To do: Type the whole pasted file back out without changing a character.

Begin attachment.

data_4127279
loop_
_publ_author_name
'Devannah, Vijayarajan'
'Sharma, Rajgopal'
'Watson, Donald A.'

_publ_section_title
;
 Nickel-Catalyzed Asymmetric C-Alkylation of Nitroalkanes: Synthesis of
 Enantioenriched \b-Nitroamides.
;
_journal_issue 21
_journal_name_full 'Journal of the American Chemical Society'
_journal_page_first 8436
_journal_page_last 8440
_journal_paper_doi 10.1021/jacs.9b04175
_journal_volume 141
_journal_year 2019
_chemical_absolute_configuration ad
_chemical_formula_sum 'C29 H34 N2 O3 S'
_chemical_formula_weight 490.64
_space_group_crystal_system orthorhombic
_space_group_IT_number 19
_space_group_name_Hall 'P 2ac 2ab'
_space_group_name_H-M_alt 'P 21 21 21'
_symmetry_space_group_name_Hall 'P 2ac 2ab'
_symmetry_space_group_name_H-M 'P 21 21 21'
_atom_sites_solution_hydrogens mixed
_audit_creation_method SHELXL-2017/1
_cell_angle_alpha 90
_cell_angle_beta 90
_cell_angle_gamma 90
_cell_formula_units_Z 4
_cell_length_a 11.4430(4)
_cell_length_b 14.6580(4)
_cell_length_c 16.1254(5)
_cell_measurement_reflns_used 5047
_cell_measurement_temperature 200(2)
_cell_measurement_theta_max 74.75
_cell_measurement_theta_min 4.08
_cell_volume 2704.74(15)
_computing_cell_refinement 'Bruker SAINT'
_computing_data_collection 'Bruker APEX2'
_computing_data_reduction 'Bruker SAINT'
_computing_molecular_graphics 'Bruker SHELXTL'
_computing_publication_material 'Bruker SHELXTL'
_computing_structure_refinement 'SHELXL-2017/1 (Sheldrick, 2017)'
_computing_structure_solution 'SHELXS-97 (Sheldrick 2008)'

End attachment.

data_4127279
loop_
_publ_author_name
'Devannah, Vijayarajan'
'Sharma, Rajgopal'
'Watson, Donald A.'

_publ_section_title
;
 Nickel-Catalyzed Asymmetric C-Alkylation of Nitroalkanes: Synthesis of
 Enantioenriched \b-Nitroamides.
;
_journal_issue 21
_journal_name_full 'Journal of the American Chemical Society'
_journal_page_first 8436
_journal_page_last 8440
_journal_paper_doi 10.1021/jacs.9b04175
_journal_volume 141
_journal_year 2019
_chemical_absolute_configuration ad
_chemical_formula_sum 'C29 H34 N2 O3 S'
_chemical_formula_weight 490.64
_space_group_crystal_system orthorhombic
_space_group_IT_number 19
_space_group_name_Hall 'P 2ac 2ab'
_space_group_name_H-M_alt 'P 21 21 21'
_symmetry_space_group_name_Hall 'P 2ac 2ab'
_symmetry_space_group_name_H-M 'P 21 21 21'
_atom_sites_solution_hydrogens mixed
_audit_creation_method SHELXL-2017/1
_cell_angle_alpha 90
_cell_angle_beta 90
_cell_angle_gamma 90
_cell_formula_units_Z 4
_cell_length_a 11.4430(4)
_cell_length_b 14.6580(4)
_cell_length_c 16.1254(5)
_cell_measurement_reflns_used 5047
_cell_measurement_temperature 200(2)
_cell_measurement_theta_max 74.75
_cell_measurement_theta_min 4.08
_cell_volume 2704.74(15)
_computing_cell_refinement 'Bruker SAINT'
_computing_data_collection 'Bruker APEX2'
_computing_data_reduction 'Bruker SAINT'
_computing_molecular_graphics 'Bruker SHELXTL'
_computing_publication_material 'Bruker SHELXTL'
_computing_structure_refinement 'SHELXL-2017/1 (Sheldrick, 2017)'
_computing_structure_solution 'SHELXS-97 (Sheldrick 2008)'